It’s unanimous, of course. Everybody loved Judy Baar Topinka and a lot of us have a great Judy Baar story. We loved her, discouragingly, because she was the very antithesis of every quality we see in every other elected official in state and federal government.
Reporters loved her because she was a reporter. And she got her start in journalism at the Forest Park Review, our sister paper the next town up the river. We got to know her after she bought the Riverside Landmark, her hometown paper and her post-politics retirement project. Hard to run a newspaper part-time and harder still to make a nickel when you’re mainly in Springfield.
Judy Baar, the thrift-shopping Bohemian could not abide losing money. Fine thing in a state comptroller. So when the Landmark kept losing small amounts, she gave us a call and asked if we’d buy the paper. The simplest negotiation ever. She wanted her paper in independent hands. We wanted her to write a monthly column that wasn’t the usual politician spew. We were all happy.
After she died last week, we learned that Judy wanted no funeral service, no visitation. Simple, thrifty, even in death.
But that outpouring of affection for Judy had to have some outlet. Her family knew that. Her colleagues in politics knew it.
And, so, this morning hundreds will gather in a union hall in Countryside — a Republican memorial service in a union hall; what Republican politician does that nowadays? — to say farewell to Judy.
Just how far did Judy reach across partisan political lines? The people paying public tribute to her at her memorial service include Gov. Pat Quinn, the state’s leading Democrat, and Bruce Rauner, his Republican successor.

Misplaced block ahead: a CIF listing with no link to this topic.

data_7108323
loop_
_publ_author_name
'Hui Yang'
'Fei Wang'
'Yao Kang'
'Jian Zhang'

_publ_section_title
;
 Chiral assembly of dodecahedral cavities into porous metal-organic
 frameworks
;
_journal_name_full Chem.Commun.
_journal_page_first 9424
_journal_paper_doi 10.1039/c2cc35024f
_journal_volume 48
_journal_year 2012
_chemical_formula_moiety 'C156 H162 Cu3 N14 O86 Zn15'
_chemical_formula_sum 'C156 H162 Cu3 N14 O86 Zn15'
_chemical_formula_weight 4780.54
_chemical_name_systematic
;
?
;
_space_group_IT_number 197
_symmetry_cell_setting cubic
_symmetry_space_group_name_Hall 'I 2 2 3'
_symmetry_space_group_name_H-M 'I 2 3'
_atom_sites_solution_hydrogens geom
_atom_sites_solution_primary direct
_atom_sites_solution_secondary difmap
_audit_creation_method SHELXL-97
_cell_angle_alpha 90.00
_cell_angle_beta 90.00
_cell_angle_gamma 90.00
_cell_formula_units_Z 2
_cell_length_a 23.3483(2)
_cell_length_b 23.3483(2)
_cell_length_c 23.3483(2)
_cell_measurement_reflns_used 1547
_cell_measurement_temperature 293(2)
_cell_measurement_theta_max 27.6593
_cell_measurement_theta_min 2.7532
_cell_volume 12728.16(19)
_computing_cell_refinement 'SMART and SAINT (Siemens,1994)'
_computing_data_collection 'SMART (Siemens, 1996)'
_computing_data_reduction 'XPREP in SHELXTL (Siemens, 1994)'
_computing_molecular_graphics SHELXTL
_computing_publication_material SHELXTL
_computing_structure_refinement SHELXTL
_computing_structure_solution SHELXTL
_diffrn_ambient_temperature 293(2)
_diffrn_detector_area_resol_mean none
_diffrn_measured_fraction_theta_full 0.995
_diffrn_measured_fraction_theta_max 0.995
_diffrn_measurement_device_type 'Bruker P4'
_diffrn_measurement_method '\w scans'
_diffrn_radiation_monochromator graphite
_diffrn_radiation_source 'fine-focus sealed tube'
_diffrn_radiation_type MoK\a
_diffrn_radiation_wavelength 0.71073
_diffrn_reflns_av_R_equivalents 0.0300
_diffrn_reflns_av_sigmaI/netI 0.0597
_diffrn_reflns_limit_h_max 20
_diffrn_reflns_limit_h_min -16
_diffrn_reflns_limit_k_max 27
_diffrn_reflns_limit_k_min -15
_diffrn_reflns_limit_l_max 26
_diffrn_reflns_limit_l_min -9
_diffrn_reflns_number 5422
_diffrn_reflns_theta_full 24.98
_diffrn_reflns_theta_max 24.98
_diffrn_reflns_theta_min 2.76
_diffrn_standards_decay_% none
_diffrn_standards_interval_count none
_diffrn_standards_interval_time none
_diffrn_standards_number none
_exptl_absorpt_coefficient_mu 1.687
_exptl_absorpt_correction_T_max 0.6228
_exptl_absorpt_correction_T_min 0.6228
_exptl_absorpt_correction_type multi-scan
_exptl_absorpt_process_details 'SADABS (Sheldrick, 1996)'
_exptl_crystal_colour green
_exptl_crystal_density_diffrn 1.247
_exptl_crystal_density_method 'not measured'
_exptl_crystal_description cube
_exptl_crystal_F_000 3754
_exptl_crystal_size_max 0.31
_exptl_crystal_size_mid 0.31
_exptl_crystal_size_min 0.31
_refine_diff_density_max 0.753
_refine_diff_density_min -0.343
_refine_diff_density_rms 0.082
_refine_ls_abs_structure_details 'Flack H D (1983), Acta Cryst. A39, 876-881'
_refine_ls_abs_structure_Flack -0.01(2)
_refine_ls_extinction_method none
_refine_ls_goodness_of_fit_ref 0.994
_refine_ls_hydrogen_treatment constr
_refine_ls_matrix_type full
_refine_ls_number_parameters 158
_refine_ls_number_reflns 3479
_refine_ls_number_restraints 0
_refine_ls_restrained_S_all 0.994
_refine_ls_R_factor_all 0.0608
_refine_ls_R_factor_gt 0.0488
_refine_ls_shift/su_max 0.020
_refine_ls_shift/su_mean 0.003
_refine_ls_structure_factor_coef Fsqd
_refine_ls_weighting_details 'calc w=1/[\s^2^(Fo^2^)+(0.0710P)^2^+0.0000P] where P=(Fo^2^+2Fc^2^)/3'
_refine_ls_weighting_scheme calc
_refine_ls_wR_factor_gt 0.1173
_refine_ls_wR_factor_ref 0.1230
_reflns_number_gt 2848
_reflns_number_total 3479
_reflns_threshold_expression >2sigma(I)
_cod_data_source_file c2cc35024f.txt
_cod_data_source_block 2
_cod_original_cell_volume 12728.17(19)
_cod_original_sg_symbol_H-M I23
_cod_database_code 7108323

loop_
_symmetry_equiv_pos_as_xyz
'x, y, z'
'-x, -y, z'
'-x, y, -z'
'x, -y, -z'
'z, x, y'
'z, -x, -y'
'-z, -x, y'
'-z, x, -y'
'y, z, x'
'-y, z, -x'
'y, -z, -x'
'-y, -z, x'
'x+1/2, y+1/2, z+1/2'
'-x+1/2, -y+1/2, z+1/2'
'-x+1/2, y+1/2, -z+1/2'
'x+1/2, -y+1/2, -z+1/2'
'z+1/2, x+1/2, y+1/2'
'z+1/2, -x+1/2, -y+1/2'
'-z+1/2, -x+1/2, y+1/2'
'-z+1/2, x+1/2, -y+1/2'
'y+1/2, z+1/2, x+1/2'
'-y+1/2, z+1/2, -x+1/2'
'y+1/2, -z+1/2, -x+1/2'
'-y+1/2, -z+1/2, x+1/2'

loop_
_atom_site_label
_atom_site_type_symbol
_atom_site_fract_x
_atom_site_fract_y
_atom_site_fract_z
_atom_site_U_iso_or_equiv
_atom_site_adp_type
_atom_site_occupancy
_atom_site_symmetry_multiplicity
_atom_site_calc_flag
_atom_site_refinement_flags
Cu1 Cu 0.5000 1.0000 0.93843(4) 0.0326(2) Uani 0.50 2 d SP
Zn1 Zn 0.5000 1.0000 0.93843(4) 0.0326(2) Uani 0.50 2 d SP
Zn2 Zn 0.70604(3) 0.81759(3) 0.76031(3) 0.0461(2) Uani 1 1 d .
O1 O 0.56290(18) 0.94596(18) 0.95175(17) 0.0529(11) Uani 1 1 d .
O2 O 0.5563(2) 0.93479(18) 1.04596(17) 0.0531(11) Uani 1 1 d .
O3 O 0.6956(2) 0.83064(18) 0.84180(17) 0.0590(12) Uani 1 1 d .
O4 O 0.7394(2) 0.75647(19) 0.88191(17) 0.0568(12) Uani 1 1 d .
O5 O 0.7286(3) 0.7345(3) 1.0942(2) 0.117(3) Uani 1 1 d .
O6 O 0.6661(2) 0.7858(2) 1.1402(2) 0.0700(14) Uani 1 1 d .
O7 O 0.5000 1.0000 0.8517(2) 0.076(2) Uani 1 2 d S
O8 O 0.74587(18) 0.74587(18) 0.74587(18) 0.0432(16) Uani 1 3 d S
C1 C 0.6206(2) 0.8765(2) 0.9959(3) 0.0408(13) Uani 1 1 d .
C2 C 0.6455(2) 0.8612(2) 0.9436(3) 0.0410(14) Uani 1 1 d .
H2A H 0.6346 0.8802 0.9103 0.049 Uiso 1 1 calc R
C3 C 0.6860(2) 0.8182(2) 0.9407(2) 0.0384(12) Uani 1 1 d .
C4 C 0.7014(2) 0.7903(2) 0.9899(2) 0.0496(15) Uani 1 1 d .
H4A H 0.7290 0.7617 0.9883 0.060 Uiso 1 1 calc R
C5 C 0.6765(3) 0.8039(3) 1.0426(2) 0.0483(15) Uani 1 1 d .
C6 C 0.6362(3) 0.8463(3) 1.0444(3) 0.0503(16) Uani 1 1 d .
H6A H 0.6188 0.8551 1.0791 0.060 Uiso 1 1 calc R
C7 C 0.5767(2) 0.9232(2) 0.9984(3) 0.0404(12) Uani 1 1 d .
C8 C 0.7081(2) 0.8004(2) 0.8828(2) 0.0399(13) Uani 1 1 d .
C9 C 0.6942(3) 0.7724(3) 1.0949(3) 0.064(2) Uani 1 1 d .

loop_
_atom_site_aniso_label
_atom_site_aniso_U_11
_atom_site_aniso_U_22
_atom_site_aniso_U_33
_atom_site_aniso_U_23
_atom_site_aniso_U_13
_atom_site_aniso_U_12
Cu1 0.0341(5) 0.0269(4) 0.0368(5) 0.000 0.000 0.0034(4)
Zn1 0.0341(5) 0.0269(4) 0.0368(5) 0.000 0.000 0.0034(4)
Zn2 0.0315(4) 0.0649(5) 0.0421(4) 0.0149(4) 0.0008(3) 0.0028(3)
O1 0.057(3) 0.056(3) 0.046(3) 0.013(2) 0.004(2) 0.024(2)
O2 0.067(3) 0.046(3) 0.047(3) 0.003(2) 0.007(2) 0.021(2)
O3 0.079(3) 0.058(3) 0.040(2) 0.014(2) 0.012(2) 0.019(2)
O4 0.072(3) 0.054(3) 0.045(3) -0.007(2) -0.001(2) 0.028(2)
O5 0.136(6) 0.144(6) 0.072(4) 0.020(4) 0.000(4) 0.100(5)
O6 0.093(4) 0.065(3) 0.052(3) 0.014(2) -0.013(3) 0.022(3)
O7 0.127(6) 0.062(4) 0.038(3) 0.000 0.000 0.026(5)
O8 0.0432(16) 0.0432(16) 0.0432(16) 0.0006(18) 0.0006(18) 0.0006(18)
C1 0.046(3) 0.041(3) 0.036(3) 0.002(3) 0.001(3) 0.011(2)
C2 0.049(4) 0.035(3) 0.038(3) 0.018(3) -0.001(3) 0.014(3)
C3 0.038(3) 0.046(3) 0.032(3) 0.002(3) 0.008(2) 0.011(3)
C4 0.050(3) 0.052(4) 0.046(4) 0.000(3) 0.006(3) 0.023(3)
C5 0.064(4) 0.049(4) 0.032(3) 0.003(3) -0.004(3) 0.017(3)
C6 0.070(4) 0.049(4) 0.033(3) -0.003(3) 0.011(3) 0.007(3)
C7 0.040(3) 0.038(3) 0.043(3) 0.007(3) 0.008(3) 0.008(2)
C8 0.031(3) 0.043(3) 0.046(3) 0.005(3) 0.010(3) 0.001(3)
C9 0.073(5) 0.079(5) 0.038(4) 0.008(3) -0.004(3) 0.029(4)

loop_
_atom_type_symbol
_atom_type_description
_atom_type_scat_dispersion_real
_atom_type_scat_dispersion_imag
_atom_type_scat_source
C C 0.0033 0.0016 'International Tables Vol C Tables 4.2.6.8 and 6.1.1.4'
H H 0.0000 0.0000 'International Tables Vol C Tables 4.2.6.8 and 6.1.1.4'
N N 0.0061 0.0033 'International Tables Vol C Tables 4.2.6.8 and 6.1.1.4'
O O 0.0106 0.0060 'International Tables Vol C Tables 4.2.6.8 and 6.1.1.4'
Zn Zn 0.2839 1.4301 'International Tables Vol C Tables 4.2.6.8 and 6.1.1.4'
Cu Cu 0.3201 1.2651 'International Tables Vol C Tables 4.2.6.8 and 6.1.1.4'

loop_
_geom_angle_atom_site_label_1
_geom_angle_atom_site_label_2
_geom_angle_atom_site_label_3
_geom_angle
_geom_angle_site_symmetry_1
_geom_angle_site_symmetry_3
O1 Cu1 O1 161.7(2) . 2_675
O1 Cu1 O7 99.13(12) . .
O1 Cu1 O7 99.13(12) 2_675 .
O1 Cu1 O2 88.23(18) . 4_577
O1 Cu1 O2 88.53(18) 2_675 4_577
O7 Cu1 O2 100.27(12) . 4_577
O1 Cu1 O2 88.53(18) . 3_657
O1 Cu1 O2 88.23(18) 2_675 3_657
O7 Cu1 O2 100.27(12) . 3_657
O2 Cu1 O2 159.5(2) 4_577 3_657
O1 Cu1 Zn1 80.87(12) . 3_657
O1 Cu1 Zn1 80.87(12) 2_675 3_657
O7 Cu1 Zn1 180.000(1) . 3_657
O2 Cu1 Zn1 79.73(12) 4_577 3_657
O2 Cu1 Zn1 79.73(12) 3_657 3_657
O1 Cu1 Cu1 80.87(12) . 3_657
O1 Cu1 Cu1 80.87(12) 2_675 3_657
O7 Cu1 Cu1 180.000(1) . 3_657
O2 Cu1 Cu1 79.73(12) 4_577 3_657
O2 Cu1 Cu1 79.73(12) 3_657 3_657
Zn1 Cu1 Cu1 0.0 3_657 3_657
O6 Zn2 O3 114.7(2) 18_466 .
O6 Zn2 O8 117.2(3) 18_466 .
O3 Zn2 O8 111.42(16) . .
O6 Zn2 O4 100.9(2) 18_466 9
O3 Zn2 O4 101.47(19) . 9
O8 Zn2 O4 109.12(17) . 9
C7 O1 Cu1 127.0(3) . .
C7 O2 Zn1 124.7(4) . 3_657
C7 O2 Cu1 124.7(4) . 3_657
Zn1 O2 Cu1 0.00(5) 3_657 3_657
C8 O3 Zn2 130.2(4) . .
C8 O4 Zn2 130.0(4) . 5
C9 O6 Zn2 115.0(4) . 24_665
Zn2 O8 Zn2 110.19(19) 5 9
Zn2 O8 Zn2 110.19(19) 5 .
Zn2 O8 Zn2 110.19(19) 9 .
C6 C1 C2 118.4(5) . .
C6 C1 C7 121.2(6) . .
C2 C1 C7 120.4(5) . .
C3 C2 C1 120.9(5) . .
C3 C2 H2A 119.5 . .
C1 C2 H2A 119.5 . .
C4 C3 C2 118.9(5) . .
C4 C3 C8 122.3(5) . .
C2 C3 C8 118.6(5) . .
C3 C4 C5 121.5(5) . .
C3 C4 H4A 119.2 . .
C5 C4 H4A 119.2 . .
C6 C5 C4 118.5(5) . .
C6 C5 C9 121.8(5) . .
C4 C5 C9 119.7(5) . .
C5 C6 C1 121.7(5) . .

What was the key to her success? It was her ability to connect with just about anyone. She knew how to work a crowd, for sure, but she was also sincere. She really did enjoy sharing pictures of her own grandchild and enjoyed seeing others’ just as much.
Constituents, journalists and elected officials alike were surprised and delighted when they, out of nowhere, would receive an envelope in the mail containing a newspaper article in which they appeared as the subject. Sometimes the news articles would simply be about a subject she believed would be of interest to the recipient.
The clippings were invariably personalized with a brief, hand-written note — a compliment, an observation. Always that personal touch.
Quinn said he was “heartbroken” to hear of Judy’s death last week. We can well believe that. Many hearts were broken by that news last week.